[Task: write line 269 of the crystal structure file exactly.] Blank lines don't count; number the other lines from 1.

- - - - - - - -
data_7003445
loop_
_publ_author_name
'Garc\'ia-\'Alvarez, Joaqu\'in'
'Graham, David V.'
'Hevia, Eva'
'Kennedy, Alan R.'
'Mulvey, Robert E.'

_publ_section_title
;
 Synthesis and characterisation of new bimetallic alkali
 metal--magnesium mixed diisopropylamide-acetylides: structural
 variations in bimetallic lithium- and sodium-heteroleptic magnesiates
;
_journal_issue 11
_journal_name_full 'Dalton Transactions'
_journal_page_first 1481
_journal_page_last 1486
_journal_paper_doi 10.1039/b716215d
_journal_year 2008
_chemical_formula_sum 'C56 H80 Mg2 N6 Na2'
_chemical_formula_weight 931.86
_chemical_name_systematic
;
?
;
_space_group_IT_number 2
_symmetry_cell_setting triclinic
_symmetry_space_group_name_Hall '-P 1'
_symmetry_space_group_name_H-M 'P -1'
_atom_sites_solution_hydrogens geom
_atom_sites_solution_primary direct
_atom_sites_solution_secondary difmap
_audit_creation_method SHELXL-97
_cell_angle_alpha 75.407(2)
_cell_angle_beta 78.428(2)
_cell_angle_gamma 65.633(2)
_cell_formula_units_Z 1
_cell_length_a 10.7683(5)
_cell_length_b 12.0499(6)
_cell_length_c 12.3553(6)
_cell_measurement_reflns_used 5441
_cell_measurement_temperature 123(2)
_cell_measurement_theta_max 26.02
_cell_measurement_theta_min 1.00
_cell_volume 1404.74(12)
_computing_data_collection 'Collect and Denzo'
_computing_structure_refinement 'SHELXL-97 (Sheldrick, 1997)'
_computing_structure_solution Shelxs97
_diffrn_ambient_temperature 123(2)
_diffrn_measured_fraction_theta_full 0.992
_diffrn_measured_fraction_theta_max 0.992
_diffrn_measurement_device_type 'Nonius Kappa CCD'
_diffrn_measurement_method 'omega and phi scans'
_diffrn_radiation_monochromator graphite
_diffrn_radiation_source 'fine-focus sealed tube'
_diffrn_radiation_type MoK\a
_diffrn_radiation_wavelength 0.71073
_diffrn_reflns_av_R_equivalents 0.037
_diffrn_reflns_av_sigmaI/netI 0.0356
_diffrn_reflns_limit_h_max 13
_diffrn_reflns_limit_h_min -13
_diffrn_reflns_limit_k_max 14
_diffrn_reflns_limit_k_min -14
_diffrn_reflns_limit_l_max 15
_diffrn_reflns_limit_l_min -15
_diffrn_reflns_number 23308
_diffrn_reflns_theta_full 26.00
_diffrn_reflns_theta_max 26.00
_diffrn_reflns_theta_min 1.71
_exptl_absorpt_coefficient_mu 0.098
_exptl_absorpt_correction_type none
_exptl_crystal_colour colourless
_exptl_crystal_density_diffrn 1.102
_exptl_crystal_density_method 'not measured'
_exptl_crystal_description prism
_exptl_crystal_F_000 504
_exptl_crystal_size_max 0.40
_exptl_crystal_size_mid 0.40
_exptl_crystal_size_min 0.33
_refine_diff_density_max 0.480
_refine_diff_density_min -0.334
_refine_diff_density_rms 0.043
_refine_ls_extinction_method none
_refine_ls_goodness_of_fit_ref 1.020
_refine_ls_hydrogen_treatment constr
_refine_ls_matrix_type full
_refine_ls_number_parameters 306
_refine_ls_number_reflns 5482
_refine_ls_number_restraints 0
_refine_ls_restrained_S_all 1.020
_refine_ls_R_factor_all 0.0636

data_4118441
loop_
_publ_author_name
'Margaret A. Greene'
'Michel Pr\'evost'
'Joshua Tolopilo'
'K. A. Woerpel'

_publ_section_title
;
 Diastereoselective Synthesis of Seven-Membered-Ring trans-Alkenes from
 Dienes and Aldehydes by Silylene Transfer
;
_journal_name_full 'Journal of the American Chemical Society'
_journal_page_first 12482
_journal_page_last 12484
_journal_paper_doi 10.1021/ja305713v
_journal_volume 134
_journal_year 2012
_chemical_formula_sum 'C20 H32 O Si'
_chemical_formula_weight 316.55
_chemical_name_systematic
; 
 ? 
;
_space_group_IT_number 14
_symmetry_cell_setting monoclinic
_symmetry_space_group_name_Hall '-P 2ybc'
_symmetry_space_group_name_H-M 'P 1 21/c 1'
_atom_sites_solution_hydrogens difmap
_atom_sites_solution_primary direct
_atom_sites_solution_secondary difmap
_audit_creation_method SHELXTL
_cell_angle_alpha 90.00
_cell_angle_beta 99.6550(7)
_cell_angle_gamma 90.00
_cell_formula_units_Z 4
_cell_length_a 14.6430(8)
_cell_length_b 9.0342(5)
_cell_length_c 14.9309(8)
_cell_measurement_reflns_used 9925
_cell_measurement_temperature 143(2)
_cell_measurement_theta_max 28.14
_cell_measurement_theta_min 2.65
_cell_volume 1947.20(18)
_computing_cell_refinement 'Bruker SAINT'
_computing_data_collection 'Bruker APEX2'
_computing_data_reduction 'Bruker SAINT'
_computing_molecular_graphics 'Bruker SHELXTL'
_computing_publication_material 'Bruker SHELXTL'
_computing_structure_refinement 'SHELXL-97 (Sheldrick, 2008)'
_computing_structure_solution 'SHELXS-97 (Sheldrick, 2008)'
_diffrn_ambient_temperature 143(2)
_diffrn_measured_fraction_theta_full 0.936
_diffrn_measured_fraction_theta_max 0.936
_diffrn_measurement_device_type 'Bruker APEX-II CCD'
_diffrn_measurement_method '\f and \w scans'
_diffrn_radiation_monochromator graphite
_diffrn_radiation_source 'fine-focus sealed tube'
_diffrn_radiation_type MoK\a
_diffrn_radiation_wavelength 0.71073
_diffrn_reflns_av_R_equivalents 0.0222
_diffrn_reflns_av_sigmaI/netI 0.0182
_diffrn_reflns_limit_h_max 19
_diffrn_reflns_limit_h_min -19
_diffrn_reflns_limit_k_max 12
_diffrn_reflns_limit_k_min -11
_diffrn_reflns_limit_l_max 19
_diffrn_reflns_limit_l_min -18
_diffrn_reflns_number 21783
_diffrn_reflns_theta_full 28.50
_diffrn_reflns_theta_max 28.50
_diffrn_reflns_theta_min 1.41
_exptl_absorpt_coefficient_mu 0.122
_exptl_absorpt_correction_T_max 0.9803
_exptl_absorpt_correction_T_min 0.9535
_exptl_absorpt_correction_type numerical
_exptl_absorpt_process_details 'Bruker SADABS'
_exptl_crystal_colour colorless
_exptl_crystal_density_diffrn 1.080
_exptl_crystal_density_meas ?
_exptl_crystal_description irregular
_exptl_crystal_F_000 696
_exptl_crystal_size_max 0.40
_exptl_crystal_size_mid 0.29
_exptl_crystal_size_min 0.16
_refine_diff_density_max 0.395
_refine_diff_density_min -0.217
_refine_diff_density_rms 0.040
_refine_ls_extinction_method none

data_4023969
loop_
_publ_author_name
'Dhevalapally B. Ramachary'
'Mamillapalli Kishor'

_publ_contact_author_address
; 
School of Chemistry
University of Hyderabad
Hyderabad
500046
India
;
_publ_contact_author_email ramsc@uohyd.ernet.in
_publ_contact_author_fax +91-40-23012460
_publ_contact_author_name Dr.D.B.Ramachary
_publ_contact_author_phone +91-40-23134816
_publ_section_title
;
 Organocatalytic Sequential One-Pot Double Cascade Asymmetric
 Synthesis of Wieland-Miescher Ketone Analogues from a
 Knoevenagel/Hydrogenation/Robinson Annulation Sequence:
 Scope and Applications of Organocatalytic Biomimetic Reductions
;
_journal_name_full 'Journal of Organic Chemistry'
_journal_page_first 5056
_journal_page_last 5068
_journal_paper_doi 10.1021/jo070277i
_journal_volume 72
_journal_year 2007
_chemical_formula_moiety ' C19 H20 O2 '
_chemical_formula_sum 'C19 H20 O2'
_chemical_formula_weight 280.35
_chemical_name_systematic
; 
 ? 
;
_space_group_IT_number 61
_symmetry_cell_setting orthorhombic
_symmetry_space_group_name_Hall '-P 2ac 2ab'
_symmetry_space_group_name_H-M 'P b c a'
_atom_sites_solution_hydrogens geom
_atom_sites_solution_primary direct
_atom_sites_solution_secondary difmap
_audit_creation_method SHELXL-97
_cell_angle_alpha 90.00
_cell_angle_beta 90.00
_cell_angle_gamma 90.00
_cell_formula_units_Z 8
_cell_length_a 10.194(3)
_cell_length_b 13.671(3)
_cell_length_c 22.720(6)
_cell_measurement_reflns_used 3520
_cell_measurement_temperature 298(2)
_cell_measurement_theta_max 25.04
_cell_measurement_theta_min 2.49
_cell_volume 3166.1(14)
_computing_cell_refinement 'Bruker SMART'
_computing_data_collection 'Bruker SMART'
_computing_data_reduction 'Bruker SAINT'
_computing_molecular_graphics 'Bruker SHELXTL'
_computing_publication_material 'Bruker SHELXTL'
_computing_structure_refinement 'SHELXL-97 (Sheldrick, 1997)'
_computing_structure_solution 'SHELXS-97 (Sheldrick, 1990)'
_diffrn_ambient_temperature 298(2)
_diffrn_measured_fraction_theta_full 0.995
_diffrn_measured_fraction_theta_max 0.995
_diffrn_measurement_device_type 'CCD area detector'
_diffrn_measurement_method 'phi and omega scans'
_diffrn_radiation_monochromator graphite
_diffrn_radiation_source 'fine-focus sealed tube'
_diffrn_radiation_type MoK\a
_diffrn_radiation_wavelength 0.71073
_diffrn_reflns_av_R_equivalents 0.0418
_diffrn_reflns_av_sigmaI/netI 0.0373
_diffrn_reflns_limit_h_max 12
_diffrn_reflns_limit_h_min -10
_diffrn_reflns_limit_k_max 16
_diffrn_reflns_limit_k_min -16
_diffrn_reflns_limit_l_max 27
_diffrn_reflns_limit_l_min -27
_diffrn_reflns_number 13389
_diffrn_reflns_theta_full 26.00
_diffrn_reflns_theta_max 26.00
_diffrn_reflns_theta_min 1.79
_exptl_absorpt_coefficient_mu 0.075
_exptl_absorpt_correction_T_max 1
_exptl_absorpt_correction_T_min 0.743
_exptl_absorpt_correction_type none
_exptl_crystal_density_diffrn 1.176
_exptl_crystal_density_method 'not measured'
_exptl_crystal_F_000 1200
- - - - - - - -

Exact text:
_exptl_absorpt_correction_T_min 0.743